"on account of some mistake or error aparent on the face of the record, or for any other sufficient reason".
Having given due consideration to the application for review and the well argued submissions filed by both parties, I have no hesitation to find that the applicants have misconceived the scope of the prowes of review of the court, under Order XLII Rule 1.
The said Order XLII Rule 1 provides as follows:
1- (I) Any person considering himself aggrieved-
a decree or order from which an appeal is allowed,
but from which no appeal has been preferred; an
a decree or order from which no appeal is allowed,
and who, from the discovery of new and important
matter or evidence which, after the exercise of due
diligence, was no within his knowledge or could not be
produced by him the time the decree was passed or order
made, or on account of some mistake or error
apparent on the face of the record, or for any other
sufficient reason, desires to obtain a review of the decree passed or order made against him, may apply for a review of judgment to the court which passed the decree or made the order".
There are three grounds on which an application for review may be made. The first ground is, from the discovery of new and important matter or evidence".
The second ground is, "on account of some mistake or error apparent on the face of the record' and the third ground, is "for any other sufficient reason".
In the applicants Memorandum of Review, the applicants have alleged "that his Lordship erred in law to struck out (sic) the matter instead of ordering the report to Magistrate to be signed by the labour officer and remit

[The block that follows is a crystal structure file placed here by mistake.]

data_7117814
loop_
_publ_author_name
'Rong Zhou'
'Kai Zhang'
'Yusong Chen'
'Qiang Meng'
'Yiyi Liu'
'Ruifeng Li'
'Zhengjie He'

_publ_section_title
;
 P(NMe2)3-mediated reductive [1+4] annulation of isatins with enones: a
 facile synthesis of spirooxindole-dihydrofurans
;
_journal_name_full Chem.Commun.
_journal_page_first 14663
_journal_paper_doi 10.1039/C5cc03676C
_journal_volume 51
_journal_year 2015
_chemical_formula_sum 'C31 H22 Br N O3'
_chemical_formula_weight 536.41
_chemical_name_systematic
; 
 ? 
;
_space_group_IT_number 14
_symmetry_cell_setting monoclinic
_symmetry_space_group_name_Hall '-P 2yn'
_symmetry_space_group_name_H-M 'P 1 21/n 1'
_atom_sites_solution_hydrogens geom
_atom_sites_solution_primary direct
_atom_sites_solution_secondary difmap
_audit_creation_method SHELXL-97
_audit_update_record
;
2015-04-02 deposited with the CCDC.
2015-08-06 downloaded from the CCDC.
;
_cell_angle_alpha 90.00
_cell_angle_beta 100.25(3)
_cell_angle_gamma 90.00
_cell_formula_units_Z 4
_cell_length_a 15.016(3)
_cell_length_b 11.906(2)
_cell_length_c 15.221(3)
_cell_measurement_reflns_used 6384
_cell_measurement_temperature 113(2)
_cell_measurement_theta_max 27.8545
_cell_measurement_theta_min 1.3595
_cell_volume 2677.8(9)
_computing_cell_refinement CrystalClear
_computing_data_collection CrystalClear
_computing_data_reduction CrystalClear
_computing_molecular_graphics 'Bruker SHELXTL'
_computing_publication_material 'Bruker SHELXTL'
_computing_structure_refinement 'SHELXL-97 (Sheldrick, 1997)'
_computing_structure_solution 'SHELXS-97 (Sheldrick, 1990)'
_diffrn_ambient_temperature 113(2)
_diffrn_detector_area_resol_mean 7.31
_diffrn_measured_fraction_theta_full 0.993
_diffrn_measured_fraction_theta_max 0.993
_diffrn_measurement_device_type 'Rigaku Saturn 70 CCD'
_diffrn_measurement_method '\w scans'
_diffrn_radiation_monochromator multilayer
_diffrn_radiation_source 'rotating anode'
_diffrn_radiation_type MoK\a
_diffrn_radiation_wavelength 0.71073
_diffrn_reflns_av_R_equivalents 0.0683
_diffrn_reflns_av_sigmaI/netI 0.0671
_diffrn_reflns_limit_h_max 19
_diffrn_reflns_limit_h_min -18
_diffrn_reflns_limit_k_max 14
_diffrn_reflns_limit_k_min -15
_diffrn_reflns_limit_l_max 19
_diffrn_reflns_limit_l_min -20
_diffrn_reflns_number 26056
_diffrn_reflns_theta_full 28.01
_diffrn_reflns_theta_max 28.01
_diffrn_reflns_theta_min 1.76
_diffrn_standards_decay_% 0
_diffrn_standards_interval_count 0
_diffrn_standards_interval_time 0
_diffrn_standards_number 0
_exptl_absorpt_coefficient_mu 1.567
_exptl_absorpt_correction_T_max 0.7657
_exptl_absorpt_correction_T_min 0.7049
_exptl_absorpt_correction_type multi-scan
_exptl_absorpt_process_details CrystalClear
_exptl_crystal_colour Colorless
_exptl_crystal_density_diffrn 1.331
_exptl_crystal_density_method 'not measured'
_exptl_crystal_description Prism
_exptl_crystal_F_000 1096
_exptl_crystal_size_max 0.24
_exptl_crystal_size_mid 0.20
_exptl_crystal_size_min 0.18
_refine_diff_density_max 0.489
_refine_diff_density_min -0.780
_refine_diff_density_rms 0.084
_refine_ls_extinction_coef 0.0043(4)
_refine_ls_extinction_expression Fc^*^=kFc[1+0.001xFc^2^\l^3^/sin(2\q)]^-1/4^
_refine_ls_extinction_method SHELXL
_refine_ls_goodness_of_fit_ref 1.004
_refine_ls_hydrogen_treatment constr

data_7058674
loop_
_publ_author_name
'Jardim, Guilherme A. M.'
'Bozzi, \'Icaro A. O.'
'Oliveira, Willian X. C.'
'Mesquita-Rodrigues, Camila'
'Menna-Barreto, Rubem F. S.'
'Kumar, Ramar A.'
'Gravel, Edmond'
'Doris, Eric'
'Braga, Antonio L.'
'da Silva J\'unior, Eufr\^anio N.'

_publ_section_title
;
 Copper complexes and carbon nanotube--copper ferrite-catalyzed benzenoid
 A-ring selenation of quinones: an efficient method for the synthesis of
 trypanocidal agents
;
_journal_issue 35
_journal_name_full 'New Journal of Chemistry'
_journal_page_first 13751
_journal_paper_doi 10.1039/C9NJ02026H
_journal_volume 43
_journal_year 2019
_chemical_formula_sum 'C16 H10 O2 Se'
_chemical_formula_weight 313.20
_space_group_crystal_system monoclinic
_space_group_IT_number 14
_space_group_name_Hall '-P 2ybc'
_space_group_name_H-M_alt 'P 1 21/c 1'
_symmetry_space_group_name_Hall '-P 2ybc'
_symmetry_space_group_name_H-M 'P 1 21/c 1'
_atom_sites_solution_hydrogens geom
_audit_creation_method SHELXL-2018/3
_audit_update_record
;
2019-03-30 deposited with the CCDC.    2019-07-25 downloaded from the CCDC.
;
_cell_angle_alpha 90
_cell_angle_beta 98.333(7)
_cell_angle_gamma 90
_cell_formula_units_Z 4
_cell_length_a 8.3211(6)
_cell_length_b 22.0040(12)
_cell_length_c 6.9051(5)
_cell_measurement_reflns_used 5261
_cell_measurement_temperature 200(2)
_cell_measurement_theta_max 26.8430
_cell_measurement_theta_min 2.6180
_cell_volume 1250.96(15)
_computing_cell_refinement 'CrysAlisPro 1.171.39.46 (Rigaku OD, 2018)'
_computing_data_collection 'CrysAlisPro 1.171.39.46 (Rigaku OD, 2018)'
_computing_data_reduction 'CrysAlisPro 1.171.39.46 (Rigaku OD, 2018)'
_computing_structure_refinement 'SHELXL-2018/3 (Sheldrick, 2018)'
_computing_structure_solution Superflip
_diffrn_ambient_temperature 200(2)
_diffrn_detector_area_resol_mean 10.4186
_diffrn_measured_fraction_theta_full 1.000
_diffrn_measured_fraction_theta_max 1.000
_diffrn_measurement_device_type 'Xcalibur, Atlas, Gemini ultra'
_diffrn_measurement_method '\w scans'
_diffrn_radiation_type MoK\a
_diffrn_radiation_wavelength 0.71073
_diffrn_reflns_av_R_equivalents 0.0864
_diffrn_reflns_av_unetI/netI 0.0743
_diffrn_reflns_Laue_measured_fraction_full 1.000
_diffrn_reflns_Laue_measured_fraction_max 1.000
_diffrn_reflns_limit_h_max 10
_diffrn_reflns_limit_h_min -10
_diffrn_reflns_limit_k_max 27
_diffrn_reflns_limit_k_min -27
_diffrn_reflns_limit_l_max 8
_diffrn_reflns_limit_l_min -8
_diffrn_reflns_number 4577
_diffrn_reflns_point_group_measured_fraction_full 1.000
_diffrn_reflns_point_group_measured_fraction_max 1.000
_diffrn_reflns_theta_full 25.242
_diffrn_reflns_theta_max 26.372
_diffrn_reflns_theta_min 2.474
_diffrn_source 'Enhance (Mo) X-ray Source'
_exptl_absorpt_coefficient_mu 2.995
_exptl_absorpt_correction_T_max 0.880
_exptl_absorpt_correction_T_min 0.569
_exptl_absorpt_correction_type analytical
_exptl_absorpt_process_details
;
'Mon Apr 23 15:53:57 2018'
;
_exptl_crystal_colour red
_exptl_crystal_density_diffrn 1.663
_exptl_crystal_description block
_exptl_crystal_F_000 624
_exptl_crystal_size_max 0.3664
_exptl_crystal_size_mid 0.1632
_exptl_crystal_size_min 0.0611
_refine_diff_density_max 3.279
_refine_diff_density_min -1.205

the same for retrial The application is therefore not
based on the first ground which is upon 'discovery of new and important matter or evidence". The applicants have argued that, the application is based on the second ground, which is, "on account of some mistake or error apparent on the face of the record". With respect, an error in law, which is based or an arguable point of law, is not an error apparent on the face of the record. If the applicants have to go into the decision of the Court of Appeal in S.S. Makongoro Vs
Severino Consigilio and to the provisions of Article 13 (b) of the Constitution of the United Republic, to establish the legal error committed by this Court, this cannot be an error apparent on the face of record. This is an appealable matter on legal point.
This court having made it decision that the report made by the Acting Labour Commissioner was not a report made by the Labour Officer and was therefore incompetent, it cannot again look at its own decision and say the report can be made competent by being signed by the Labour Officer. The issue was not even that the report was 'signed' by the Acting Labour Commissioner instead of a Labour Officer, but that, contrary to the provisions of section 132 of the Employment Ordinance Cap 366, it is the Acting Labour Commissioner who informed the magistrate or made a report to the magistrate, instead of the Labour Officer. Be that as it may, if that error can be cured by sending the report back to the Labour Officer, it is not a matter which is apparent on the fact of record, but a legal argument which can be made before an appellate Court. It cannot therefore be a ground of review.
The applicants have not argued or demonstrated that there is "any other sufficient cause" for this court to review its judgment and there being no sufficient grounds shown for review, this application is rejected with costs.
If the Applicants wish to challenge the judgment on a point of law, they have a right to appeal to the Court of Appeal of Tanzania against that judgment and if they think they have been denied a constitutional right under Article 13 (6), the avenue is to institute proceedings in accordance with the provisions of the Basic Rights And Duties Enforcement Act Cap 3 R.E 2002.
In the final analysis and for the reasons given above, this application is rejected with costs.
Delivered in the presence of Ms. Mwantumu Legal Officer of the Respondent and Mrs. DARUS BAKARI and JUMA KABATI two of the represented 72 applicants, this 10* day of June 2008.